“Dad I killed two does”
“Can you see both of them down and dead?”
“Stay in your stand I’m proud of you”
I was proud because I was clear on all the weeknight hunts that the boys want to shoot does, but it is inconvenient to get deer to a processor on a work and school night. This Saturday was proclaimed a meat hunting and doe culling day. Forrest took it quite literally- even more so than my adult partners that discussed it but passed deer over.
Sam and I were loosing patience with our stand. I must confess that with the week before me, I was dosing off. I was eager to see Forrest and congratulate him. Because we didn’t have to cross our fellow hunters, I rode out to get him. He had made to shots at 150 and 175 yards, both exactly in the shoulder, both clean, ethical immediate dropping kills. I left him and Sam with the four wheeler and walked back toward the farm house alone through a long newly planted field. I dialed in the harvest report and called our local processor that had been rumored very busy. Sure enough, “if you came five minutes ago- you’d be on my last hook.”
When the boys brought the deer back to the barnyard, we celebrated. Forrest gave the play-by-play to us. We loaded the deer under a tarp on a trailer and I drove to our home. I went in for a cup of coffee and to say good morning to my wife. Forrest is a modest and stoic young man. His only gloating to his other three brothers was a subtle smile. His emotional disposition is one that thrives on affirmation, his brothers built him up. In the background, I was trying to find an alternate processor. I had a huge headache, was exhausted, and hungry. Casey had a little pity on me when I privately told her I wasn’t in the mood to go dress the two deer. Admittedly, I haven’t done it myself in almost two decades. There was a feeling of inconvenience, but also inadequacy- as I had done a somewhat sloppy job of it in the past- much of which with the same childhood squeamishness of the first times I pulled the guts out of the chest of a catfish. Coming down the stairs, I had a slight realization Forrest was privy to my feeling and that it was minimizing his accomplishment . . .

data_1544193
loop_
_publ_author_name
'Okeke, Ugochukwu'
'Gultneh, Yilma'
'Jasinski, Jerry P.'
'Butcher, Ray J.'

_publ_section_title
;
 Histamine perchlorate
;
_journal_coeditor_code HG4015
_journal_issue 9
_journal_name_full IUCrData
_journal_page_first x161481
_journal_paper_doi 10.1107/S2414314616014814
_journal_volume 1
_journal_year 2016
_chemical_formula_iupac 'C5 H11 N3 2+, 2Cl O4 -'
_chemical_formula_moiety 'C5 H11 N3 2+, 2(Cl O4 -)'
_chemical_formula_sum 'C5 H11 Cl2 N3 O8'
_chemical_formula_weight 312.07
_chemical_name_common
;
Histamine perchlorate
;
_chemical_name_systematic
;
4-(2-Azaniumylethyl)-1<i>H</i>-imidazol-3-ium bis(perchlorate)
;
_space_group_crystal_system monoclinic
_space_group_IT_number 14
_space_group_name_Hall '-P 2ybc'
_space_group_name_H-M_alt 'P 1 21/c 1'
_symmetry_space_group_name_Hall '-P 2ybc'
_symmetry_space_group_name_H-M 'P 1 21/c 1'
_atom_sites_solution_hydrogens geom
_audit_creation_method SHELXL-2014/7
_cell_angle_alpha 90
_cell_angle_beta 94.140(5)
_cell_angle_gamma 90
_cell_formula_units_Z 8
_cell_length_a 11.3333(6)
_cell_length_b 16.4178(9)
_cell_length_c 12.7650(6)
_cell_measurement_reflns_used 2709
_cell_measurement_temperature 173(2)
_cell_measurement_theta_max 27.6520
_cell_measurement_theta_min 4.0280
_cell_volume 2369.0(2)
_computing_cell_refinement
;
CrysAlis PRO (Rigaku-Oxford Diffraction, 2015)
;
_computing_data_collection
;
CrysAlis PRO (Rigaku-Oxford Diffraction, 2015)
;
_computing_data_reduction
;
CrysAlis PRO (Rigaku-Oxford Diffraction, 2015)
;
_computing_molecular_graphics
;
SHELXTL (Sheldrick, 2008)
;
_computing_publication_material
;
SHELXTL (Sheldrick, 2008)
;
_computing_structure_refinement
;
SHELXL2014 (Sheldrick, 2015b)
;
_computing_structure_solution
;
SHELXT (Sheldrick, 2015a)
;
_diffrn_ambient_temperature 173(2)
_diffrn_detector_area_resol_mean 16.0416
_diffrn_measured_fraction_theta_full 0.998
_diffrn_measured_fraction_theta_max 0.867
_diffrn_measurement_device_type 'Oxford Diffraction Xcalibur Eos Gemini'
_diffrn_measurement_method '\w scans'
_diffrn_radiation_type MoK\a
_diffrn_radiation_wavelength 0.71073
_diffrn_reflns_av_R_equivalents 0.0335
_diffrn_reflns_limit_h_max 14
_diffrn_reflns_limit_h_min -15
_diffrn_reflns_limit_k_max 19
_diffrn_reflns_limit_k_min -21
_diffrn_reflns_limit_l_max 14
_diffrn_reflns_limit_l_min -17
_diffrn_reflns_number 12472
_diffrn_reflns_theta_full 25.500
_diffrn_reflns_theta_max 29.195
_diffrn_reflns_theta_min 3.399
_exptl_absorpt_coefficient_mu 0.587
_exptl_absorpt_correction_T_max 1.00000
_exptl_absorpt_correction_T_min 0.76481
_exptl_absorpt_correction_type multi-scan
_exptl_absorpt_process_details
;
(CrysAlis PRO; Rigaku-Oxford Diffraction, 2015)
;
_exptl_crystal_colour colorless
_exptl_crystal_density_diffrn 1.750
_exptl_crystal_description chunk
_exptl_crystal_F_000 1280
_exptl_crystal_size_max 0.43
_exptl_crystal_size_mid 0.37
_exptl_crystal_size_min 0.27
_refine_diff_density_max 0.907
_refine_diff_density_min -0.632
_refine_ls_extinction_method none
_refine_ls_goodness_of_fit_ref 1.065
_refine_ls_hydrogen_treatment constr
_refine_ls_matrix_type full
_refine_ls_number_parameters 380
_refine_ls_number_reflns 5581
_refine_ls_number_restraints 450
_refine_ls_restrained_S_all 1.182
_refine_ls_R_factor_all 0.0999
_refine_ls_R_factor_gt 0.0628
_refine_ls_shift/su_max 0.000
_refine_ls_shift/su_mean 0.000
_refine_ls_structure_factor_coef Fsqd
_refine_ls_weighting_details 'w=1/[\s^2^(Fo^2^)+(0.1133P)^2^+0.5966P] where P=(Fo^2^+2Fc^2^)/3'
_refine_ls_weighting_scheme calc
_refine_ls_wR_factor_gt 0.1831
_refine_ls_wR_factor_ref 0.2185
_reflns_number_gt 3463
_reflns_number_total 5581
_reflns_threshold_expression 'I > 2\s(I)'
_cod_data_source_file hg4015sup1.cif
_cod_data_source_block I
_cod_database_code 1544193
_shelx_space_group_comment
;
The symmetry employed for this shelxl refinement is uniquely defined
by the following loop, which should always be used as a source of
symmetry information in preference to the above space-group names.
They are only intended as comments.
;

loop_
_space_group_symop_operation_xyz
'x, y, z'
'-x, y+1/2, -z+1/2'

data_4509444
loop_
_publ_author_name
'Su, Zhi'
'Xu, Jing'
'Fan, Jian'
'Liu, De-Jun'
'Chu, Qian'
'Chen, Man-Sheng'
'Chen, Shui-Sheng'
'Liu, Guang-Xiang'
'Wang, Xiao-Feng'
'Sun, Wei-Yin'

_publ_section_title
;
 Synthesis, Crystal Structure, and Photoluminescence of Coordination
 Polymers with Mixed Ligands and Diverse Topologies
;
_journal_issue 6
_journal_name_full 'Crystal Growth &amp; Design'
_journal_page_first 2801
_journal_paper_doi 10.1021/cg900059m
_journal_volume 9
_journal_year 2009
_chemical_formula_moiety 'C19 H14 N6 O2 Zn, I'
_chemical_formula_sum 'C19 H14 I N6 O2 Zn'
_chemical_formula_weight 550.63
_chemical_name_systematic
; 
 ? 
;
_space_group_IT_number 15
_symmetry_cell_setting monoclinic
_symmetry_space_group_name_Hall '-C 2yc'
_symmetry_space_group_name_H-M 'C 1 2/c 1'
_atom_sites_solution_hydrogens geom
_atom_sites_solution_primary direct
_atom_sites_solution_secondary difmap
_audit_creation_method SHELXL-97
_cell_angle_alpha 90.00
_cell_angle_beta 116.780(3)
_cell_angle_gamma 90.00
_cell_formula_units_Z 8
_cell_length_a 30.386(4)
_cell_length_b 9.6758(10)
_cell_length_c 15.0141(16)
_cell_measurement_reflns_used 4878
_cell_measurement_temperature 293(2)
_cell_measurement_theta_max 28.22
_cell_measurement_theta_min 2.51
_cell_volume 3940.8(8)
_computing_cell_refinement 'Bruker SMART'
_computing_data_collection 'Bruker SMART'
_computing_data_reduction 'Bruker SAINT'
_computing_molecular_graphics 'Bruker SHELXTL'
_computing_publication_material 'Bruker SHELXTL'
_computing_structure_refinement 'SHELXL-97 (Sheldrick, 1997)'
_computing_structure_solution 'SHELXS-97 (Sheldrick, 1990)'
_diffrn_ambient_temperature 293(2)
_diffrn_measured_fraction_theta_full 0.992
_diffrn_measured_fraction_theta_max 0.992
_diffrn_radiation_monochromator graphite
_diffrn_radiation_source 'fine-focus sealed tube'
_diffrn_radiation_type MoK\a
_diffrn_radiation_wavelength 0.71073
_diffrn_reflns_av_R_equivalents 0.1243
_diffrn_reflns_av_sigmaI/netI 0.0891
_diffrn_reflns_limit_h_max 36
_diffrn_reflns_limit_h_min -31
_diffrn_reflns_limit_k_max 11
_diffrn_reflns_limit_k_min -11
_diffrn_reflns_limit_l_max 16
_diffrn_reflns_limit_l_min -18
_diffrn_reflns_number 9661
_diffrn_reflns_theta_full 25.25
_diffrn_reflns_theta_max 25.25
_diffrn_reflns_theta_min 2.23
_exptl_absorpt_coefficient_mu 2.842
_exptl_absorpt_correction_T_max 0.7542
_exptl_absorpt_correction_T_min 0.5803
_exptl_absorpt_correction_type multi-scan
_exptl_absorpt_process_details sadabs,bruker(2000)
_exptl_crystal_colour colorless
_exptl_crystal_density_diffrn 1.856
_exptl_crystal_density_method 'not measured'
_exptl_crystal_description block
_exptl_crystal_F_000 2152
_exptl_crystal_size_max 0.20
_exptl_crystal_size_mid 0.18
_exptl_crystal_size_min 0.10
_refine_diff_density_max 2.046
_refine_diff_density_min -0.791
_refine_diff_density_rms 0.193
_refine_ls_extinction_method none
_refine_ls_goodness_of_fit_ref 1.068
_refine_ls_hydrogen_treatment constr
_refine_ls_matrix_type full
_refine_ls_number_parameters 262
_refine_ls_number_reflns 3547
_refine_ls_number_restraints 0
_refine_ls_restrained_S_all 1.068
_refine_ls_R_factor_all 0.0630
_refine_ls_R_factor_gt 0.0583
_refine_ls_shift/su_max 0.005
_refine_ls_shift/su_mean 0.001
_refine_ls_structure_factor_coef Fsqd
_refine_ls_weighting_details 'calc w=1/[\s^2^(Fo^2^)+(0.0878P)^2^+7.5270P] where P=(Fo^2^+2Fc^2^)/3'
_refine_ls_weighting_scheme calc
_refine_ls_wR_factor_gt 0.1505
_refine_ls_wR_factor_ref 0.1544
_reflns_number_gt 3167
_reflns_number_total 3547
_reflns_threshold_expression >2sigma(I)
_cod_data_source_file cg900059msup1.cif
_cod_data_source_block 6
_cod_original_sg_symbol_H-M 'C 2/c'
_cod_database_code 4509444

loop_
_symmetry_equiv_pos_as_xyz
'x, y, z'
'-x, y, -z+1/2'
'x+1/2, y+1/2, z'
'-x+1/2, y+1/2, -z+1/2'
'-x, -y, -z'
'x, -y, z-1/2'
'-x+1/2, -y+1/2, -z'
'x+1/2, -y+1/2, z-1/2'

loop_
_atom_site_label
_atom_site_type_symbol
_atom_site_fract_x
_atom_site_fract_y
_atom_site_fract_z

We pulled that trailer back out to the farm and up to the pole barn. The crank and gambrel were not longer there from so many years past. Forrest looked around. He cut the hocks like he had seen at the plantation shed and ran a piece of rebar through. He hoisted the deer toward the rafters as he drove ahead of a long strap on his four wheeler. He found a metal cement mixing pan and put it under the inverted deer and stepped back. I had Forrest cut away the lower legs with a reciprocating saw. I made a Y-shaped incision from the inner thighs to the abdomen and down across the thorax. This was a very shallow incision with a very sharp blade. I don’t own a skinning knife and I held this razor sharp pairing knife between my thumb and finger like a scalpel. I did not break the inner fasciae. I cleanly dissected away the plane of outer hide to reveal an essentially naked animal that looked so much like meat hanging to age in butcher shops. It was an educationally intriguing moment. By the nature of process, there was not blood, no smell, it was surgical, and not particularly gross.